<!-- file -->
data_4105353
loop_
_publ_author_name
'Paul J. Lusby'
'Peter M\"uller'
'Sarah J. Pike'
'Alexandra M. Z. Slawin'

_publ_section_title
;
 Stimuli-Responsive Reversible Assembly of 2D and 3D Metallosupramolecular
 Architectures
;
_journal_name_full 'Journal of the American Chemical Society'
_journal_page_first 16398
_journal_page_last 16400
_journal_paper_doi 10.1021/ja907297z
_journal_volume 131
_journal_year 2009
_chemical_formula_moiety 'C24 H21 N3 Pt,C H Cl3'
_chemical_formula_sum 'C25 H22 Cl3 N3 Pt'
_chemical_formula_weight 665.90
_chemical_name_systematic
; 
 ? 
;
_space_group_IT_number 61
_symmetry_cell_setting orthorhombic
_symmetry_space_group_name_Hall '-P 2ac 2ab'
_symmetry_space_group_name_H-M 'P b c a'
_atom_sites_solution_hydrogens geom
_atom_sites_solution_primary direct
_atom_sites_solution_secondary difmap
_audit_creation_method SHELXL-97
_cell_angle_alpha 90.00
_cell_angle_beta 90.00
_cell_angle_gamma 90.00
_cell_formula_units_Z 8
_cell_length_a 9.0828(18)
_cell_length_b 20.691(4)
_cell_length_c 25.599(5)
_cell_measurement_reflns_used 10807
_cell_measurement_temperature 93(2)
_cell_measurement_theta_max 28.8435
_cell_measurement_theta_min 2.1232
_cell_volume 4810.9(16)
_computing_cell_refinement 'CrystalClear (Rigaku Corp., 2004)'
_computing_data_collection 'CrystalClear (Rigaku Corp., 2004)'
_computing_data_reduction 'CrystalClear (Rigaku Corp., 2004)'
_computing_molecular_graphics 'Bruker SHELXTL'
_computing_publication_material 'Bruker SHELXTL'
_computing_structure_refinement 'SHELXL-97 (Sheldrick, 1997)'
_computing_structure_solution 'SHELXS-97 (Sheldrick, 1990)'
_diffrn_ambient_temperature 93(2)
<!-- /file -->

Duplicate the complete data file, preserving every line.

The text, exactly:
data_4105353
loop_
_publ_author_name
'Paul J. Lusby'
'Peter M\"uller'
'Sarah J. Pike'
'Alexandra M. Z. Slawin'

_publ_section_title
;
 Stimuli-Responsive Reversible Assembly of 2D and 3D Metallosupramolecular
 Architectures
;
_journal_name_full 'Journal of the American Chemical Society'
_journal_page_first 16398
_journal_page_last 16400
_journal_paper_doi 10.1021/ja907297z
_journal_volume 131
_journal_year 2009
_chemical_formula_moiety 'C24 H21 N3 Pt,C H Cl3'
_chemical_formula_sum 'C25 H22 Cl3 N3 Pt'
_chemical_formula_weight 665.90
_chemical_name_systematic
; 
 ? 
;
_space_group_IT_number 61
_symmetry_cell_setting orthorhombic
_symmetry_space_group_name_Hall '-P 2ac 2ab'
_symmetry_space_group_name_H-M 'P b c a'
_atom_sites_solution_hydrogens geom
_atom_sites_solution_primary direct
_atom_sites_solution_secondary difmap
_audit_creation_method SHELXL-97
_cell_angle_alpha 90.00
_cell_angle_beta 90.00
_cell_angle_gamma 90.00
_cell_formula_units_Z 8
_cell_length_a 9.0828(18)
_cell_length_b 20.691(4)
_cell_length_c 25.599(5)
_cell_measurement_reflns_used 10807
_cell_measurement_temperature 93(2)
_cell_measurement_theta_max 28.8435
_cell_measurement_theta_min 2.1232
_cell_volume 4810.9(16)
_computing_cell_refinement 'CrystalClear (Rigaku Corp., 2004)'
_computing_data_collection 'CrystalClear (Rigaku Corp., 2004)'
_computing_data_reduction 'CrystalClear (Rigaku Corp., 2004)'
_computing_molecular_graphics 'Bruker SHELXTL'
_computing_publication_material 'Bruker SHELXTL'
_computing_structure_refinement 'SHELXL-97 (Sheldrick, 1997)'
_computing_structure_solution 'SHELXS-97 (Sheldrick, 1990)'
_diffrn_ambient_temperature 93(2)